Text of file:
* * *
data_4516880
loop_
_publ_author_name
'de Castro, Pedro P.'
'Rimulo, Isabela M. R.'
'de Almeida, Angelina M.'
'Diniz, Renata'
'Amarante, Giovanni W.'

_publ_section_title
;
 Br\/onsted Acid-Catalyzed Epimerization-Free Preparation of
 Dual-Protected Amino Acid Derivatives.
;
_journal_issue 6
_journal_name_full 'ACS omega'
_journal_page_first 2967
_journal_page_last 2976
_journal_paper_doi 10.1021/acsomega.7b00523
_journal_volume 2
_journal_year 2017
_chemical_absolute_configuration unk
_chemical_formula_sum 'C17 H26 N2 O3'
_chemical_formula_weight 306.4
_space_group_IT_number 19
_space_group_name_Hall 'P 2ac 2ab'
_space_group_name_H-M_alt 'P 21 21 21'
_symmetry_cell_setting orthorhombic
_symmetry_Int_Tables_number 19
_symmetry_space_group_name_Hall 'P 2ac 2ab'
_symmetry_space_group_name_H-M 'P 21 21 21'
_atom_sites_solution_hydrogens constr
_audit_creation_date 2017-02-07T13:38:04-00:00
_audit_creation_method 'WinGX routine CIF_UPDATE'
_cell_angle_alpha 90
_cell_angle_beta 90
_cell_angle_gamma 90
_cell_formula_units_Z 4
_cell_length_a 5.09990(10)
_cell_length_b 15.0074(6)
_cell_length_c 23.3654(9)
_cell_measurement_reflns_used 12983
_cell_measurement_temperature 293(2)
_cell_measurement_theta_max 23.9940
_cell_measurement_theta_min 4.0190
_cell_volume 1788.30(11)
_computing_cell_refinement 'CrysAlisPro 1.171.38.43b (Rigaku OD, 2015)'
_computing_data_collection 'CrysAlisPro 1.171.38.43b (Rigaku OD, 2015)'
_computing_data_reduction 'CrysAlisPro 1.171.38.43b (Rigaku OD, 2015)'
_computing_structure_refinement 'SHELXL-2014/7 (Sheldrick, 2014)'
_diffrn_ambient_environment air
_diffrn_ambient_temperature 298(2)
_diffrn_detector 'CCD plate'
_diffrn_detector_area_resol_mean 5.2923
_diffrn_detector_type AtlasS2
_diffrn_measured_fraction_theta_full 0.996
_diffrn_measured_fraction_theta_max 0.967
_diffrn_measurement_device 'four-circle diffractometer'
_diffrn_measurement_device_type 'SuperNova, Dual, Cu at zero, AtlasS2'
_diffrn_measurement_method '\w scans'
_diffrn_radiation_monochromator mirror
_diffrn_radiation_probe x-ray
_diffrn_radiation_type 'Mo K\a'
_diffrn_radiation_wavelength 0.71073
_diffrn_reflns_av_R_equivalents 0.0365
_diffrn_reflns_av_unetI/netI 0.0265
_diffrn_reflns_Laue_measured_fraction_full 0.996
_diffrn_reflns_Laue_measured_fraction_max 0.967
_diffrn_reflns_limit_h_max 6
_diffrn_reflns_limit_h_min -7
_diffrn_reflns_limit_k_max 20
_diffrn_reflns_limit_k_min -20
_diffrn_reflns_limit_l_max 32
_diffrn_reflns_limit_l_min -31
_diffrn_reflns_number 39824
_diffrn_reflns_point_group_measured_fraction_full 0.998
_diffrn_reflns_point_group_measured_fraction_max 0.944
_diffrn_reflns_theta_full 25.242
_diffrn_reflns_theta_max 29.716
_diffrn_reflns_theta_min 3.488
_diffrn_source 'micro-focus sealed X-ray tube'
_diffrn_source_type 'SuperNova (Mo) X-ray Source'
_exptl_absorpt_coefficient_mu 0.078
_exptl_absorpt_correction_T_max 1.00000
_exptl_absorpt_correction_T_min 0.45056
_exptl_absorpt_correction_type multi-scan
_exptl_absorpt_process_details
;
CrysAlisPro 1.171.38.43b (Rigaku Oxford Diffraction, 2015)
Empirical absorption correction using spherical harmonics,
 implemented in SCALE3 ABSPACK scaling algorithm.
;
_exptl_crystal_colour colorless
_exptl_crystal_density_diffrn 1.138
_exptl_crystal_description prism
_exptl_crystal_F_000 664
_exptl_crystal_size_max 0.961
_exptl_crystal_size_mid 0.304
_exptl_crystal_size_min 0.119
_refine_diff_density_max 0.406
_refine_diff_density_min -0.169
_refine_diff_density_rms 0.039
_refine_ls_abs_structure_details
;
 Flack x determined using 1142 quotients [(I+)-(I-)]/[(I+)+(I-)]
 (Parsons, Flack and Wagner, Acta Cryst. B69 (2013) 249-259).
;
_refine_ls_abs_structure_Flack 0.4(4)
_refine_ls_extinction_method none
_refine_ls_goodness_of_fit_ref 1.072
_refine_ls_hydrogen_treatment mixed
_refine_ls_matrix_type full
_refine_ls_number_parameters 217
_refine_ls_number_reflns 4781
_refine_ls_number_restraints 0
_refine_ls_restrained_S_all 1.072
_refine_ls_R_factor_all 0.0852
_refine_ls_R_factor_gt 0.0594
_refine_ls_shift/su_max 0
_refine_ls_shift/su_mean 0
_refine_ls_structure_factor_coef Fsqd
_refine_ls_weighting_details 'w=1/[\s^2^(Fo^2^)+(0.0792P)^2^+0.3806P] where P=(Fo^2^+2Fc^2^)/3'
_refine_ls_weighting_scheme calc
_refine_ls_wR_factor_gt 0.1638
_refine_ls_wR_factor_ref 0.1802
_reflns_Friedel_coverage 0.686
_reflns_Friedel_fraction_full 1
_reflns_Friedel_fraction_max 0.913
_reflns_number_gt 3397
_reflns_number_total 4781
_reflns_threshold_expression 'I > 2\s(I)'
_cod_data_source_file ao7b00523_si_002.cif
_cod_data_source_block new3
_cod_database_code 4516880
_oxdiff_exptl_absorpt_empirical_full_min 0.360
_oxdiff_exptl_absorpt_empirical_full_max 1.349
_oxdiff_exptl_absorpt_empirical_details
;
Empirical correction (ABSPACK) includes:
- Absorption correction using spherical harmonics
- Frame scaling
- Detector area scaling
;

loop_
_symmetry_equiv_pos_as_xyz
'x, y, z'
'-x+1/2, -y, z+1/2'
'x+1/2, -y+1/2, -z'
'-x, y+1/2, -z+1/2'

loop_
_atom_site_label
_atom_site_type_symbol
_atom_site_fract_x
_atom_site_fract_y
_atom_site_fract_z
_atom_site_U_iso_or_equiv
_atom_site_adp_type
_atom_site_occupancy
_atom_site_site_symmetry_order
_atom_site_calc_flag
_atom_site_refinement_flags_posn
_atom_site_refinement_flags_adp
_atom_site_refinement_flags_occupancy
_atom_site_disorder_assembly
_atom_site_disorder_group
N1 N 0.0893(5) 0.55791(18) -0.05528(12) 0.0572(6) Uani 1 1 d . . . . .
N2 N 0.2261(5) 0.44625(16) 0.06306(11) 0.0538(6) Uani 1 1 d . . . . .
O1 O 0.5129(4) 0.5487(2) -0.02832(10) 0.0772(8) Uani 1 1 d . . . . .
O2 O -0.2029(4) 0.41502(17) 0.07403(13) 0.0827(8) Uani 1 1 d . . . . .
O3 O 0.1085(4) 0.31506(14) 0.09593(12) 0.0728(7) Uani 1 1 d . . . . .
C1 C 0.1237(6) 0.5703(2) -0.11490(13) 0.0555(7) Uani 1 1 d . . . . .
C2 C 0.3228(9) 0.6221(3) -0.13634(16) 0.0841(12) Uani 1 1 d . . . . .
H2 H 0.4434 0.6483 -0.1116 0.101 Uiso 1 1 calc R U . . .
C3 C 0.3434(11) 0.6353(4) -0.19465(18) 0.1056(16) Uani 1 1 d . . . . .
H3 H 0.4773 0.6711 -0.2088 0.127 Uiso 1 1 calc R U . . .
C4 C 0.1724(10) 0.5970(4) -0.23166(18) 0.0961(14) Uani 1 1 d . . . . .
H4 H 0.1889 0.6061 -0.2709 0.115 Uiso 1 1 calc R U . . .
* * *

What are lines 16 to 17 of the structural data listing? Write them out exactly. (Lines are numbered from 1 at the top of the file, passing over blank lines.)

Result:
_journal_page_first 2967
_journal_page_last 2976